On March 16, 2023, the Tanzania Ministry of Health declared an outbreak of an unidentified illness in Bukoba district, Kagera region. A group of seven individuals presented with fever, vomiting, bleeding from various body orifices, and kidney failure, sparking suspicion of a contagious disease. Laboratory results from patients and the deceased confirmed the Marburg virus disease (MVD) outbreak on March 21, 2023.
As part of its mandate, the Africa Centers for Disease Control and Prevention (Africa CDC) immediately mobilized life-saving commodities and deployed a rapid response team to support the Government’s response and prevent the further spread of the outbreak to neighbouring countries. The outbreak, which reported a total of nine confirmed cases and six deaths, was successfully contained within the Kagera region.
On June 2, 2023, the Honorable Minister of Health for Tanzania, Ummy Mwalimu, MP, officially declared the end of the Marburg virus disease outbreak. This declaration came after an uninterrupted period of 42 days with no new confirmed cases of the disease. Tanzania successfully controlled the outbreak in an impressive span of 78 days. This accomplishment was made possible due to the exceptional leadership demonstrated by the Government and the effective coordination among health partners, including Africa CDC. Africa CDC looks at the lessons learnt and best practices from the MVD Outbreak:
- Strong Political Leadership: The exceptional leadership demonstrated by H.E President Dr. Samia Suluhu Hassan, Prime Minister Hon. Kassim Majaliwa, Minister of Health Hon. Ummy Mwalimu, and the entire response team at national and subnational levels were vital in effectively managing the outbreak.
- Building Strong Partnerships: The establishment of strong partnerships at all levels involving various stakeholders greatly contributed to the successful response. Collaboration and coordination among government agencies, international organizations, and community leaders enhanced the efficiency and effectiveness of the interventions. Some partners supporting the Ministry of Health included Africa CDC, WHO, MSF, US CDC, UNICEF, AMREF, and Tanzania Red Cross.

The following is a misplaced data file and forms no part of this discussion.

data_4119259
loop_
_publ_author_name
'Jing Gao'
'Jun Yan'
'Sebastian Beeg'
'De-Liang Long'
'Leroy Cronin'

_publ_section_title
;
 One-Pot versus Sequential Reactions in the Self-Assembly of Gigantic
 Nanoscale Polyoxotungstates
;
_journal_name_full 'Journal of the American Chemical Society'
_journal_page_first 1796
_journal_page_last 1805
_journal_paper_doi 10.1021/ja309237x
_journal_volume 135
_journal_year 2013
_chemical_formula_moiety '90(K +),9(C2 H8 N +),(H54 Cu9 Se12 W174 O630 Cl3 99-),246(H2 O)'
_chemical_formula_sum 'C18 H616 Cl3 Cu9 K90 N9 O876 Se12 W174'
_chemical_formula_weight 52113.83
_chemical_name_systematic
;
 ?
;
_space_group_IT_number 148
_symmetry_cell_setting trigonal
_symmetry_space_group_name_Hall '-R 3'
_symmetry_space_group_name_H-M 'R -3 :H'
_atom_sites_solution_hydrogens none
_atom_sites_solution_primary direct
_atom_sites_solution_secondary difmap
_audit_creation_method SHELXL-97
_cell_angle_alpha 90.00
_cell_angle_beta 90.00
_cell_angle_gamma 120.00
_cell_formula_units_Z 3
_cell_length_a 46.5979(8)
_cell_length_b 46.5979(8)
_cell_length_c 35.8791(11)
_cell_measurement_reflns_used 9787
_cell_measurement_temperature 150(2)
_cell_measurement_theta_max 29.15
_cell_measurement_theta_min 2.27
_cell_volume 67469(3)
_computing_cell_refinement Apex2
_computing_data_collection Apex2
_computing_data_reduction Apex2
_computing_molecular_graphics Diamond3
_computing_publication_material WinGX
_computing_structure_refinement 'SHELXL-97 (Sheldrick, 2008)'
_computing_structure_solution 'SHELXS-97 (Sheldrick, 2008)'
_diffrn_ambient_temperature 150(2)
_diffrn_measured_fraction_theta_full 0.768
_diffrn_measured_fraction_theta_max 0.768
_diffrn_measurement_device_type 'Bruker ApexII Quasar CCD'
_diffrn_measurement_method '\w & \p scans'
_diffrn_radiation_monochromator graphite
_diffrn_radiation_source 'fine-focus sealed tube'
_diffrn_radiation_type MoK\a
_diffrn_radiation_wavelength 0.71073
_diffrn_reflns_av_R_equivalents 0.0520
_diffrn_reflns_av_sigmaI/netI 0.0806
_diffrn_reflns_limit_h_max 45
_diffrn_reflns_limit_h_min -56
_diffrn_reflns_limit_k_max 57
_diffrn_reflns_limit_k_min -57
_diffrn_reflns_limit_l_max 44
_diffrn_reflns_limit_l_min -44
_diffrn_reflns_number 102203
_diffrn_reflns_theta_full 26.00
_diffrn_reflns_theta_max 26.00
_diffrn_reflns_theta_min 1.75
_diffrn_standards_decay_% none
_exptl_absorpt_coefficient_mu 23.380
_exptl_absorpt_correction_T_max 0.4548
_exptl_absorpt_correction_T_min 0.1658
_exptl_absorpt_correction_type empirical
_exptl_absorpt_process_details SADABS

- Leveraging Existing Programmes and Structures: Utilizing and building upon existing programs such as the Saving Lives and Livelihoods (SLL) initiative provided quick entry, mobilization and coordination of partners and efficient utilization of resources during the outbreak. By leveraging established frameworks and community networks, the response efforts can be expedited, ensuring a swift and effective response to the outbreak.
- Establishing Regular Meetings and Coordination: Regular national task force and strategic committee meetings, along with daily Emergency Operations Center (EOC), pillar meetings and one weekly national EOC meeting under the coordination of an Incident Manager, facilitated timely decision-making, information sharing, and coordination of response activities.
- Conducting Onsite Supervisory Visits: Regular onsite visits by the Africa CDC response team in close collaboration with the Ministry of Health and partners to the field provided crucial support and guidance. This direct involvement enabled prompt identification of challenges, adjustment of interventions as needed, and ensured alignment with the evolving situation.
- Adopting a Multi-Sectoral Approach: Recognizing the interconnectedness of different sectors, such as health, water, agriculture, animals, environment, and forestry, and integrating their efforts into the response strategy yielded positive outcomes. This comprehensive approach addressed the various dimensions of the outbreak and facilitated a more holistic response.
- Motivating the Health Workforce: A motivated and dedicated health workforce significantly achieved better outcomes. Their commitment, resilience, and continuous efforts were vital for the effective management of the outbreak.
- Emphasizing Openness, Transparency, and Accountability: Maintaining a culture of openness, transparency, and accountability during and after the MVD outbreak fostered trust among the population and response partners, facilitating a more collaborative and effective response.
By implementing these best practices, future outbreak responses can be strengthened, and the capacity to effectively manage public health emergencies can be enhanced.
Dorothy Wambeti Njagi, Senior Communication Officer – Policy, Health Diplomacy & Communication: Africa CDC | Tel: +251 940 559 950 | Email: email@example.com
Sheila Mwebaze, Risk Communication and Community Engagement Officer – Policy, Health Diplomacy & Communication; Africa CDC | Tel: +256 785854385 | Email: firstname.lastname@example.org